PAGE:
The knee is the largest and strongest joint in our body. It is made up of the lower end of the femur -thighbone, the upper end of the tibia - shinbone, and the patella better known as a kneecap. The ends of the three bones that form the knee joint are covered with articular cartilage, a smooth, slippery substance that protects and cushions the bones as you bend and straighten your knee.
Very important components of the knee joint are meniscus. Two wedge-shaped pieces of cartilage acts as shock absorbers between your thighbone and shinbone. They are tough and rubbery to help cushion the joint and keep it stable.
The knee joint is surrounded by a thin lining called the synovial membrane. This membrane releases a fluid that lubricates the cartilage and reduces the friction.
Osteoarthritis of the knee joint is a chronic and progressive process of destruction the normal structure of the joint, which consists of degeneration of articular cartilage, ligaments, joint capsule and other elements forming the knee joint.
There are two basic forms of knee osteoarthritis, primary and secondary. The most common is the primary form, which results from degenerative changes occurring with age, which may be intensified by risk factors such as obesity, repetitive joints use, gender, improperly selected physical activity. The secondary form is caused by a specific causative factors such as congenital joint defects, systemic diseases - rheumatoid arthritis, gout, etc., inflammatory process, genetic diseases, trauma.
In osteoarthritis, the cartilage in the knee joint gradually wears away. As the cartilage wears away, it becomes frayed and rough, and the protective space between the bones decreases. This can result in bone rubbing on bone and produce painful bone spurs. Osteoarthritis usually develops slowly and the pain it causes worsens over time.
A knee joint affected by osteoarthritis may be painful and inflamed. Generally, the pain develops gradually over time, although sudden onset is also possible. There are other symptoms, as well:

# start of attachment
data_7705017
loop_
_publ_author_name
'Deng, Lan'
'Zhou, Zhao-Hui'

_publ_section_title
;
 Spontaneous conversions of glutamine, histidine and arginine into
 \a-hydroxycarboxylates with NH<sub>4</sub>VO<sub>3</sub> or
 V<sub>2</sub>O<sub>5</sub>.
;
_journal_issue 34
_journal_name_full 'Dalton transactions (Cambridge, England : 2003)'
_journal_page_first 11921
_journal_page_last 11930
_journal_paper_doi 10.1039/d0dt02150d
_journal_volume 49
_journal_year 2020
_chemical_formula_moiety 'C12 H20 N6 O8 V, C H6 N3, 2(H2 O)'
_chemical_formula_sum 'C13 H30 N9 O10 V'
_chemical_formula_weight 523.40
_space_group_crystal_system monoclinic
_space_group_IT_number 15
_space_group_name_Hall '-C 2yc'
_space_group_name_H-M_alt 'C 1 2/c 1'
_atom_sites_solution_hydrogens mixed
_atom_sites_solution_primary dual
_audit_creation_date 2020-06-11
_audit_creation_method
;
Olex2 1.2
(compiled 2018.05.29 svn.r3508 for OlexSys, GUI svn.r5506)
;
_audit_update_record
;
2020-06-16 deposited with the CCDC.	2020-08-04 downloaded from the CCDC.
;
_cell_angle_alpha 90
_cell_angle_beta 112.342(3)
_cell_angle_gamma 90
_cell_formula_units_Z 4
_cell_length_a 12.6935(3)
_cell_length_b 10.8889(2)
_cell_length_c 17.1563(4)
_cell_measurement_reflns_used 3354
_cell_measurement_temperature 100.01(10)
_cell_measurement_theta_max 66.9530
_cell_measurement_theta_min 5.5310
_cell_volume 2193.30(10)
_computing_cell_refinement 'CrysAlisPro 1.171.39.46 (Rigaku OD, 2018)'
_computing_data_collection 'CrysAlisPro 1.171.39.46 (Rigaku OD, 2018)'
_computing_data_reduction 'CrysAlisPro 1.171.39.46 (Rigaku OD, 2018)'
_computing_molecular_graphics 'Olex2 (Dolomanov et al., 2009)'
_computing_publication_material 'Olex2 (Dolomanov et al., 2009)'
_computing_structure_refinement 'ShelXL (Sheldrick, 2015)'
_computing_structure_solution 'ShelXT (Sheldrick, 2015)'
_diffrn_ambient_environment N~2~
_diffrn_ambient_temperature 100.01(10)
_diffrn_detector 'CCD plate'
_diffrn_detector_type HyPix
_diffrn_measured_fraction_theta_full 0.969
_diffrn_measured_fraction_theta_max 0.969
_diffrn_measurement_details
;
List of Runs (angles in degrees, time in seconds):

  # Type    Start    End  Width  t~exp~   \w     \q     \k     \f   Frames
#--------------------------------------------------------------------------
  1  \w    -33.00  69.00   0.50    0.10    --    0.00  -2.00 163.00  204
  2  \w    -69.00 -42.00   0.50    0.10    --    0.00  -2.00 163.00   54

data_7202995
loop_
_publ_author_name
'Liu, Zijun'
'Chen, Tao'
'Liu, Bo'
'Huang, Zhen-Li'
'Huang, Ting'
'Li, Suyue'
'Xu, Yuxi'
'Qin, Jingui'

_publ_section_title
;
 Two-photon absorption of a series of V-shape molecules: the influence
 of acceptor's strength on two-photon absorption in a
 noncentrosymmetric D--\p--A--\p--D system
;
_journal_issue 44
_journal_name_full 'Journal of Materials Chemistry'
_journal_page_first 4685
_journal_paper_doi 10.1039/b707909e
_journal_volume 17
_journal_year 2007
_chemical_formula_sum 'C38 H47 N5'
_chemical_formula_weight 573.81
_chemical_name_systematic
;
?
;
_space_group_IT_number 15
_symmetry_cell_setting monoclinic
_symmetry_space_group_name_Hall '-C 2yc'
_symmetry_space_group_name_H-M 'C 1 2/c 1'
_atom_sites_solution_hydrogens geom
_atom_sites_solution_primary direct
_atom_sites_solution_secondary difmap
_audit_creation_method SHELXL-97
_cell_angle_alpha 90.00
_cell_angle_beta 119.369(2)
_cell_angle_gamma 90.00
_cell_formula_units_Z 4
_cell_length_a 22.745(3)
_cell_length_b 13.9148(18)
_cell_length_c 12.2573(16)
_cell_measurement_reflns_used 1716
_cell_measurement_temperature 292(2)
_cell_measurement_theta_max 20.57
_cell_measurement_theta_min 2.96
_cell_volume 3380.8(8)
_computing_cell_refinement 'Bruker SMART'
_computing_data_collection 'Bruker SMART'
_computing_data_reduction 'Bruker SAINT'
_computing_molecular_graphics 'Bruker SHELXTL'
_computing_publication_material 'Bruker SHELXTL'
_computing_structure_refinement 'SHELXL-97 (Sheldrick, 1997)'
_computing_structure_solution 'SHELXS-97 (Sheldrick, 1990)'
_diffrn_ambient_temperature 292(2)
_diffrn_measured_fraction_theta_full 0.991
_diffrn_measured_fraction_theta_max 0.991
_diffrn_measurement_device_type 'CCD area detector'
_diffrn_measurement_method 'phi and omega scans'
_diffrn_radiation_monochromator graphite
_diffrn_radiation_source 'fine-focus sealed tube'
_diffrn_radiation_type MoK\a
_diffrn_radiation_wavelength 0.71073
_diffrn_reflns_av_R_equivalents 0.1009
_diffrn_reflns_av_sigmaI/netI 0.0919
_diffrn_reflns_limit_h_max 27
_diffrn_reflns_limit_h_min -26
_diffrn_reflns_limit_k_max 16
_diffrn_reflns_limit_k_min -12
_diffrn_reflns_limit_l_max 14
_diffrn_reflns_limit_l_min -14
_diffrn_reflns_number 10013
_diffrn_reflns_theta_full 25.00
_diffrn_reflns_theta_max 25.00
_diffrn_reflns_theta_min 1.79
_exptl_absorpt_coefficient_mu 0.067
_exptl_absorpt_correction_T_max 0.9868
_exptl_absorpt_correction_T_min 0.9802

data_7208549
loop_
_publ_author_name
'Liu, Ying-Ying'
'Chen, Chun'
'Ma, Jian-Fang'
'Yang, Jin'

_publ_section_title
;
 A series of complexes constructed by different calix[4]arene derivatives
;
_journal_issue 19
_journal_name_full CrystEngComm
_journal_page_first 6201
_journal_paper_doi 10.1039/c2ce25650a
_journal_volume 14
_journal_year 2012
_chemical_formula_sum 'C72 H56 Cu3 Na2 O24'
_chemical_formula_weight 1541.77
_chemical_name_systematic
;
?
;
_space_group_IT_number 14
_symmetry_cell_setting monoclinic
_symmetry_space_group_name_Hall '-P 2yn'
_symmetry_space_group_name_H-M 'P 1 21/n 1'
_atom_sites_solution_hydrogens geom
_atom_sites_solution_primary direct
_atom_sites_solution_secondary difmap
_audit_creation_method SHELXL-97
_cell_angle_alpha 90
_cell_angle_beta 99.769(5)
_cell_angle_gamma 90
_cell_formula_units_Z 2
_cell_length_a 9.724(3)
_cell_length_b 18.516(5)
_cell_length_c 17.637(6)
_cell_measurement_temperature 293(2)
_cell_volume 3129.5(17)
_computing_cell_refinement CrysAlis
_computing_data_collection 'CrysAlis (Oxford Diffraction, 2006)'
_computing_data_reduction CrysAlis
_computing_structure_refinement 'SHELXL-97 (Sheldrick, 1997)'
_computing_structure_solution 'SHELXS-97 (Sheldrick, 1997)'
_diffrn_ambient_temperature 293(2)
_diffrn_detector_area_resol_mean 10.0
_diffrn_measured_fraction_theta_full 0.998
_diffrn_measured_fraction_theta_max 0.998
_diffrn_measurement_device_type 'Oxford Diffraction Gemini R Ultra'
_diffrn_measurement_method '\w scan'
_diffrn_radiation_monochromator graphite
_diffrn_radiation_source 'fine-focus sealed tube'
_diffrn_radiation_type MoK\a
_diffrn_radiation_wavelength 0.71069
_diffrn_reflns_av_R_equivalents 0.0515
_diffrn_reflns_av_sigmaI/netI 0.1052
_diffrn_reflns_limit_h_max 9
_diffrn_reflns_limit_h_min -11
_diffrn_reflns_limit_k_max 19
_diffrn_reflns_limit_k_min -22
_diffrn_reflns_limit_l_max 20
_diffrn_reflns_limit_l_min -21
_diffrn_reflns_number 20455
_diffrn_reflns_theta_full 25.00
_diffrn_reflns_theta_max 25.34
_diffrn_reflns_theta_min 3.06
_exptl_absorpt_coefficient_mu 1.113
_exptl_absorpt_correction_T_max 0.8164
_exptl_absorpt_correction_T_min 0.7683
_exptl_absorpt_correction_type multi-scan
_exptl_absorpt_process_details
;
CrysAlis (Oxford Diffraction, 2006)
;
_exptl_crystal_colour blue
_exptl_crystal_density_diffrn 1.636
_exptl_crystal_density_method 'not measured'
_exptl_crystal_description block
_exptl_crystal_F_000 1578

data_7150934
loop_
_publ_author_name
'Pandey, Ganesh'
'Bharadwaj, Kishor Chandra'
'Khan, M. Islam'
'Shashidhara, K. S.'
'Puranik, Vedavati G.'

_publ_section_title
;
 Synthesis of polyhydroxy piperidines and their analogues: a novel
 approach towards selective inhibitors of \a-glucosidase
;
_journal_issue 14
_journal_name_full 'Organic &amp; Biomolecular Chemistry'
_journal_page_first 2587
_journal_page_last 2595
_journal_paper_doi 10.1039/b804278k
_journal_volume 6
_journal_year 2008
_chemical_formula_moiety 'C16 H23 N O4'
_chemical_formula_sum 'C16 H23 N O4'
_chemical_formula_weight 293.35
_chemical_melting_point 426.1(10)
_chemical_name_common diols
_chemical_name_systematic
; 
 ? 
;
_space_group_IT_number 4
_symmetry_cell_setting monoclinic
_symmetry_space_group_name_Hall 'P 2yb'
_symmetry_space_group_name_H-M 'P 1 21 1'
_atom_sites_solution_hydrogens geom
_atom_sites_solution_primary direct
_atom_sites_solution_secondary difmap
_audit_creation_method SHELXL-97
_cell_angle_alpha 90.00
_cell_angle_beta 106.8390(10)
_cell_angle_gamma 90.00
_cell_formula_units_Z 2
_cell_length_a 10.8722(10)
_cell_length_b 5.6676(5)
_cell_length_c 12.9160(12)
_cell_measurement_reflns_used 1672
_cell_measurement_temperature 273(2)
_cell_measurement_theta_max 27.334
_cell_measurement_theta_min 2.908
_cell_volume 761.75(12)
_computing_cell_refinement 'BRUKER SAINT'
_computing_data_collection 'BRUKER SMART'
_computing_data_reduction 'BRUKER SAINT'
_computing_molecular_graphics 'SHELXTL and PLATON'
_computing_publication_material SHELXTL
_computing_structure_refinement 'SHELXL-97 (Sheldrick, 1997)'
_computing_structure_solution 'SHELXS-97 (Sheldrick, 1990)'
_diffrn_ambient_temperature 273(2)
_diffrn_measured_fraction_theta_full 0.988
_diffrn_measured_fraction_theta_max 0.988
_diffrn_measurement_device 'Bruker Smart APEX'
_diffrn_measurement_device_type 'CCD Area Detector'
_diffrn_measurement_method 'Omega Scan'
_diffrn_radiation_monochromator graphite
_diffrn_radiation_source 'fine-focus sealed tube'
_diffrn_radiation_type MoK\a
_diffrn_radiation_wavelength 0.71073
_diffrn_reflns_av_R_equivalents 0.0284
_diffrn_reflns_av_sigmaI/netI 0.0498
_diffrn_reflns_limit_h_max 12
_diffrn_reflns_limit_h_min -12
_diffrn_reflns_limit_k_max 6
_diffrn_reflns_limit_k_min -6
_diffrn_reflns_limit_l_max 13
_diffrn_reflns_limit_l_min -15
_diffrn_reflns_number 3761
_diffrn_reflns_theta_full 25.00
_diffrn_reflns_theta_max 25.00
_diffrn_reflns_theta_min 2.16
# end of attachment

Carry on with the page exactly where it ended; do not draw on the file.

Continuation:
- The joint may become stiff and swollen, making it difficult to bend and straighten the knee.
- Pain located in the knee in the morning or after some period of sitting or resting
- Dynamic physical activity may cause pain worse
- Loose fragments of the cartilage and other tissues can interfere with the smooth motion of the joint. The knee may lock or stick during movement. It may creak, click, snap, or make a grinding noise. We called it the noisy joints
- Pain may cause a feeling of weakness or buckling in the knee.
- Many people with arthritis note increased joint pain with changes in the weather.
According to the latest data, the focus should be primarily on preventing the occurrence of degenerative changes. Early diagnose and treatment of pathologies within the knee joint is of key importance here.
When the first symptoms of osteoarthritis are visible the best option is to see the Physiotherapist and create the initial treatment plan. The changes around the knee joint are not reversible, however there are methods which can delay the process and do not worse the symptoms.
There is many possibilities to deal with the pain knee syndrome, such as general physio, moderate physical activity. But the best option on the beginning is hyaluronic acid joint injection.
Hyaluronic Injection with the Knee osteoarthritis
Hyaluronic acid injections are used to treat knee osteoarthritis and improve the functions of the knee joint. This treatment method is called viscosupplementation. During a hyaluronic acid injection a small amount of hyaluronic acid, often just 2 mL, is injected directly into the knee joint capsule. The effects of the injection are:
- Reduce the pain and stiffness
- Improve joint movement by increasing joint lubrication and reducing joint friction and inflammation
- Slow down the osteoarthritis progress
- Protects the joint from wear and tear
- Works as a shock absorber, protecting the cartilage
The most of our patients who had the hyaluronic injections confirms the above effects around 3-6 weeks after first injection. The duration of pain relief following a Hyaluronic Acid Injection is generally longer than a Cortisone Injection in patients with Mild-moderate knee arthritis. Cortisone works very quickly, but on average only lasts around 4 months, whereas Hyaluronic Acid Injections are slower to work, but often provide relief for 6-9 months. Very valuable fact is that cortisone injections work as a pain blocker, with no joint protection, where hyaluronan brings pain relief effects, protects the joint at the same time.